The seventh graders I teach Confirmation classes to every Saturday morning finished their test on the Ten Commandments last week (though a few will be doing retakes!). As I graded lists of the Ten Commandments, two things came to mind. The first was a question an agnostic friend posed to me a few years ago: how useful are the Ten Commandments, really? Can morality be boiled down to ten rules?
The second was a film—or more precisely, a series of films—I watched at the end of last semester, Polish director Krzysztof Kieslowski’s The Decalogue (1989). If you haven’t seen The Decalogue, add it to the list—along with the Brideshead Revisited miniseries—of really long films you really must see.
The Decalogue is a series of ten short films, each of which relates thematically in some way to one of the Ten Commandments. Actually, most of the films relate to more than one of the Commandments, and their way of relating is never quite the same in each case. In some—for example, murder—the crime at the center is obvious, the clear axis of the plot. For others—like blasphemy—when exactly (and how many times and in what way) the Commandment is violated is open to interpretation. In Decalogue VII we are left wondering who is stealing from whom.
Each of the films is only about an hour long, but the characters in every story are powerfully and memorably portrayed. The main characters in each film are different, but some characters reappear in later films with bit parts. All of the films involve the residents of a rather nondescript Warsaw apartment complex. The architecture is gray—the flower of late-Communist aesthetics—but the visual details Kieslowski shows us are stark and haunting: a partially-finished church, a car abandoned in the middle of a snowy square, the shattered glass of a broken door. There are bits of humor and poignant losses; the films are, in short, remarkably human.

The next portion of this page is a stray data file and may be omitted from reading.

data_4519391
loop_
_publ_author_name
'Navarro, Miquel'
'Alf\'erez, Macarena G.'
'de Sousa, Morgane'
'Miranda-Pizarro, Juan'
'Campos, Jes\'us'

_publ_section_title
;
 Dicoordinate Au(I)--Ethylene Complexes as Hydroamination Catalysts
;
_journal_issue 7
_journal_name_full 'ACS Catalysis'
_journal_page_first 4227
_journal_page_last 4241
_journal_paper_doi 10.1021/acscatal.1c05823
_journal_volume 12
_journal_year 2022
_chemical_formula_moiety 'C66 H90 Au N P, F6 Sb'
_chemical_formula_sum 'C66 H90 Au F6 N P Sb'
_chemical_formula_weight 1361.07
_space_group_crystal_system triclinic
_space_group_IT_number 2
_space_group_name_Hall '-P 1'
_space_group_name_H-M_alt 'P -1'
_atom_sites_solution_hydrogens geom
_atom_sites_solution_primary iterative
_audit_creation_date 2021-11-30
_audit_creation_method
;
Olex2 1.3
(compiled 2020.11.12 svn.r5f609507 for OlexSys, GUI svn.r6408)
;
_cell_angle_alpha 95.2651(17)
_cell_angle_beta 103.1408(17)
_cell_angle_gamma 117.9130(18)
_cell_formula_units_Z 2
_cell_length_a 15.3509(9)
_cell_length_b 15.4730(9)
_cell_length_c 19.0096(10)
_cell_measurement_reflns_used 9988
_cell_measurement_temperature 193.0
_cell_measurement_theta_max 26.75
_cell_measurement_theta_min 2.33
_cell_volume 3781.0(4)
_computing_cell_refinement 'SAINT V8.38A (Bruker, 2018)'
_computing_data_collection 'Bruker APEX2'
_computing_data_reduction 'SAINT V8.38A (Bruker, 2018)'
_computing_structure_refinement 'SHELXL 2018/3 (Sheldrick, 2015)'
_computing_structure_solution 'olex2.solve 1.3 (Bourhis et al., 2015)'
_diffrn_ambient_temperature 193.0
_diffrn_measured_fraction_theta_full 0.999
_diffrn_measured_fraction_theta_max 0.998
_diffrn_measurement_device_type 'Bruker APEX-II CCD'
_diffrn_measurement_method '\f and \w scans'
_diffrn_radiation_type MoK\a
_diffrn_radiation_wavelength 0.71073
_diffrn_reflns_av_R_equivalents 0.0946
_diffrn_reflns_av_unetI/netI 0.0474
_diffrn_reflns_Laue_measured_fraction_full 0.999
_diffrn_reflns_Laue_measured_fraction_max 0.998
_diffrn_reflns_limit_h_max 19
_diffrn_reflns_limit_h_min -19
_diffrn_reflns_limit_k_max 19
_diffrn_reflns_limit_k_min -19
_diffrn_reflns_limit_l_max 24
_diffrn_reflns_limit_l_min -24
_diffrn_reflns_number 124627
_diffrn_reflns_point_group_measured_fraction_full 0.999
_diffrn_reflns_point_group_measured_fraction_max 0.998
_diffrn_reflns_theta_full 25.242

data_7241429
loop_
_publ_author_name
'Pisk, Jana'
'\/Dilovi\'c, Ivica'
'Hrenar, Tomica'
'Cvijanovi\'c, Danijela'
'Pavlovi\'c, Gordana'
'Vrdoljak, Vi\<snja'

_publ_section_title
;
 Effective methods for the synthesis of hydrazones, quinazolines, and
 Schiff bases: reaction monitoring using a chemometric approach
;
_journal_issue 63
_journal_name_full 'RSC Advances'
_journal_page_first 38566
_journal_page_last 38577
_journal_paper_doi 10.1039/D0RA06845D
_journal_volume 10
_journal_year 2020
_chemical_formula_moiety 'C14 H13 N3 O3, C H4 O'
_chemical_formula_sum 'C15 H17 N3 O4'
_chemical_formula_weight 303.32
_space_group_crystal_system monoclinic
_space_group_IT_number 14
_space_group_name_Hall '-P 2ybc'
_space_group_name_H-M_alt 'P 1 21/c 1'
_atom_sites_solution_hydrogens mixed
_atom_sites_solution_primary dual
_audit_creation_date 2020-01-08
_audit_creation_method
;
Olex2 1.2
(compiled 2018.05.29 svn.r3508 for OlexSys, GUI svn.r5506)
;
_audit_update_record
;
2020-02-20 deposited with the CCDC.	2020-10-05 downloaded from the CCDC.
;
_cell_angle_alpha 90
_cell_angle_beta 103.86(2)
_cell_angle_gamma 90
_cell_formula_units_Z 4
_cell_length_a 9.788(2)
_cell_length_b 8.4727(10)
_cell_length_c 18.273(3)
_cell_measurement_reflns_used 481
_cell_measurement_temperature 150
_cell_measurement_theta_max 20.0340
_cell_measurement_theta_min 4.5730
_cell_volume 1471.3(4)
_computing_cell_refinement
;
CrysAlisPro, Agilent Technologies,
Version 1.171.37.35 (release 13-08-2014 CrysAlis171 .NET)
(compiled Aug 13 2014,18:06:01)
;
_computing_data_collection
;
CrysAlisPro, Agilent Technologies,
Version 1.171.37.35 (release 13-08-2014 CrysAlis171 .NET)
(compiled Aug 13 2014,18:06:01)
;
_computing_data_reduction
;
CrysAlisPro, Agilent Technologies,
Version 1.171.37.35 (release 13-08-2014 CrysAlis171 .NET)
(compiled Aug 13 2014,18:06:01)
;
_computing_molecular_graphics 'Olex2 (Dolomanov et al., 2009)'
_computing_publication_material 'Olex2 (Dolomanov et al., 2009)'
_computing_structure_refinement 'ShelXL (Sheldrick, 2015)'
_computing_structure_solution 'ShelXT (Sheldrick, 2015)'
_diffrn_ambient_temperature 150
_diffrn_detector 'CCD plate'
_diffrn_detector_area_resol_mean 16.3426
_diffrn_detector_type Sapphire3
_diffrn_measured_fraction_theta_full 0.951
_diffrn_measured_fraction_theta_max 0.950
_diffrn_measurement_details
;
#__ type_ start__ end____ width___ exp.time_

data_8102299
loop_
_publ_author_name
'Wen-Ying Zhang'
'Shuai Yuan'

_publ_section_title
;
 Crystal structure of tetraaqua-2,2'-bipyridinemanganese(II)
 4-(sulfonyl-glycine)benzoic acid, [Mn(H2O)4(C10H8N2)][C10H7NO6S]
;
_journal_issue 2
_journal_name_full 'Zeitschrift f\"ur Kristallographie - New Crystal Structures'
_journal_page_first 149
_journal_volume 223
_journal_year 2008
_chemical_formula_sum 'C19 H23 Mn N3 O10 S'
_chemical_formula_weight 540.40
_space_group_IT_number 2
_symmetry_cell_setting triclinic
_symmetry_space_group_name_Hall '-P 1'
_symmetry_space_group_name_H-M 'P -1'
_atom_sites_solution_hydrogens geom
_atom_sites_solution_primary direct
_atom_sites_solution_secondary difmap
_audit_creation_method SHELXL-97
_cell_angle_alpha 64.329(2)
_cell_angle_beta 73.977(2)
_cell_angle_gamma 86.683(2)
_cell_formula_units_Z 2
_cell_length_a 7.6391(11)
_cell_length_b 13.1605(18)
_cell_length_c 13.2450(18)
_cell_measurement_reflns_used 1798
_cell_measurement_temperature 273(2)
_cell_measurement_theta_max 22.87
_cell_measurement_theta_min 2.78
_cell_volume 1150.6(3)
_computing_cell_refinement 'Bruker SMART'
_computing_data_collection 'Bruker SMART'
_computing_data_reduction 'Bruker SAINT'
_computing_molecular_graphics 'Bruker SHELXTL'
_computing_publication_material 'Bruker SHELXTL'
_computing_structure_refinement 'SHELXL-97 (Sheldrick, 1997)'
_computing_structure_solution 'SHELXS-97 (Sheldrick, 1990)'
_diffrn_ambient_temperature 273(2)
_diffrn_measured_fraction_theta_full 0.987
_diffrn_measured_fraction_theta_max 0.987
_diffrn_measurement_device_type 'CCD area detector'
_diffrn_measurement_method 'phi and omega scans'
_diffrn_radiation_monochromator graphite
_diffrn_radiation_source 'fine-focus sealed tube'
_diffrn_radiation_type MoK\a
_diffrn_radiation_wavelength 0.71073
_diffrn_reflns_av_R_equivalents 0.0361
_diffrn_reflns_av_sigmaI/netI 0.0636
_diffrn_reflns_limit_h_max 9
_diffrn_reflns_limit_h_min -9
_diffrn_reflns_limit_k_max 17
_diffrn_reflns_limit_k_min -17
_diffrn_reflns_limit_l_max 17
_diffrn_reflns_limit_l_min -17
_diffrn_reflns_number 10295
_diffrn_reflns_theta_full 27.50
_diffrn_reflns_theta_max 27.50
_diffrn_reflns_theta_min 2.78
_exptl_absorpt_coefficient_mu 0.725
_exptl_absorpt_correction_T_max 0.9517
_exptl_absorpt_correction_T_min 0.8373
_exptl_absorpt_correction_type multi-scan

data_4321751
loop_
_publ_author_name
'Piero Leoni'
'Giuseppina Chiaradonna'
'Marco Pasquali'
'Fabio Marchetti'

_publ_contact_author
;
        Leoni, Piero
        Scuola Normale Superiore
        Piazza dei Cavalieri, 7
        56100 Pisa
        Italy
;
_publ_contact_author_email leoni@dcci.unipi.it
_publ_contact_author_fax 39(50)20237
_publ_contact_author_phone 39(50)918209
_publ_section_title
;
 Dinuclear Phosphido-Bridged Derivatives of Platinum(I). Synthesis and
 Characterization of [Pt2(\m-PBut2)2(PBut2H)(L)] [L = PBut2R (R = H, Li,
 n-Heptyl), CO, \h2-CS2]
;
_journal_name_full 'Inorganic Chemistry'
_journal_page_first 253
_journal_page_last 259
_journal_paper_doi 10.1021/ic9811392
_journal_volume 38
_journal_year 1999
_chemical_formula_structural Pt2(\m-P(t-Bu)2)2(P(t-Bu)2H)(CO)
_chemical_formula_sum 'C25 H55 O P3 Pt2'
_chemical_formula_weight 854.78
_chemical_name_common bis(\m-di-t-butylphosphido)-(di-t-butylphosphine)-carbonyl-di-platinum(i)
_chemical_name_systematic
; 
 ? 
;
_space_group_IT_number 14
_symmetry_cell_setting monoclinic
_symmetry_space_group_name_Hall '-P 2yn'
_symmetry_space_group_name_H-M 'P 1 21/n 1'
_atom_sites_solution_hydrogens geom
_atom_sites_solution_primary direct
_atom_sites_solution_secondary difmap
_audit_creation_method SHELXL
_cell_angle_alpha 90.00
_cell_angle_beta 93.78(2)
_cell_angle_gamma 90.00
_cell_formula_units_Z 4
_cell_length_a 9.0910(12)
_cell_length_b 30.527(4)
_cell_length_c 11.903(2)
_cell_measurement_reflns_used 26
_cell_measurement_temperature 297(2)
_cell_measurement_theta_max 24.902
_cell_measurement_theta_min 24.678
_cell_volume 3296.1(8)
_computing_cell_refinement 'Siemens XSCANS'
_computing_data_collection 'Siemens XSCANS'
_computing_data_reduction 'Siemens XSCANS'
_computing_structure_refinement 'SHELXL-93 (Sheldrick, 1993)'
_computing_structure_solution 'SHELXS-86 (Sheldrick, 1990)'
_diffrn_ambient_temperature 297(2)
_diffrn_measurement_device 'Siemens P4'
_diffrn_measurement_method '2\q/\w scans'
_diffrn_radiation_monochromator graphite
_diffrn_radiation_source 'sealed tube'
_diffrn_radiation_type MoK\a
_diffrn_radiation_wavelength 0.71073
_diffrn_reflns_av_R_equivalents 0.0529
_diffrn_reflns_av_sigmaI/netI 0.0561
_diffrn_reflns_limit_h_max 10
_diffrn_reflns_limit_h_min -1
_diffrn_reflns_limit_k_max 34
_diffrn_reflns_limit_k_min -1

The Decalogue is anything but a series of morality plays, and Kieslowski himself was a man of ambiguous religious beliefs. Each of the films asks more questions than it answers, and each could be analyzed for hours. But The Decalogue does, I think, begin to answer my agnostic friend’s question.
In his introduction to the series, Roger Ebert said that The Decalogue portrays the Commandments not so much as a rulebook but as an art, and I think he’s on to something. In life we don’t often face one of the Commandment in isolation, and we never face them in an abstract way outside of our living relationship with God and with each other. To give just one example, the first Commandment—to honor God above all else—undergirds all the other nine, and it is impossible to honor God apart from the concrete moral norms these latter nine set out.
And while many of the Commandments are framed as prohibitions—thou shall not—taken as a whole they are an invitation into a way of life with God at its center and harmony among men. The Commandments are the canvas and the easel for the art of being human.
There are a lot of colors on that canvas. Black and white to be sure—for in life we do encounter evil, as well as God’s pure goodness. But this goodness illuminates a whole spectrum of colors, individual and beautiful, blending into one another. We live among these colors, among this art. I think I told my agnostic friend that each of the Ten Commandments covers rather a lot of territory when understood correctly. I should have recommended The Decalogue as a demonstration of just what a beautiful mess striving to follow those ten rules can be.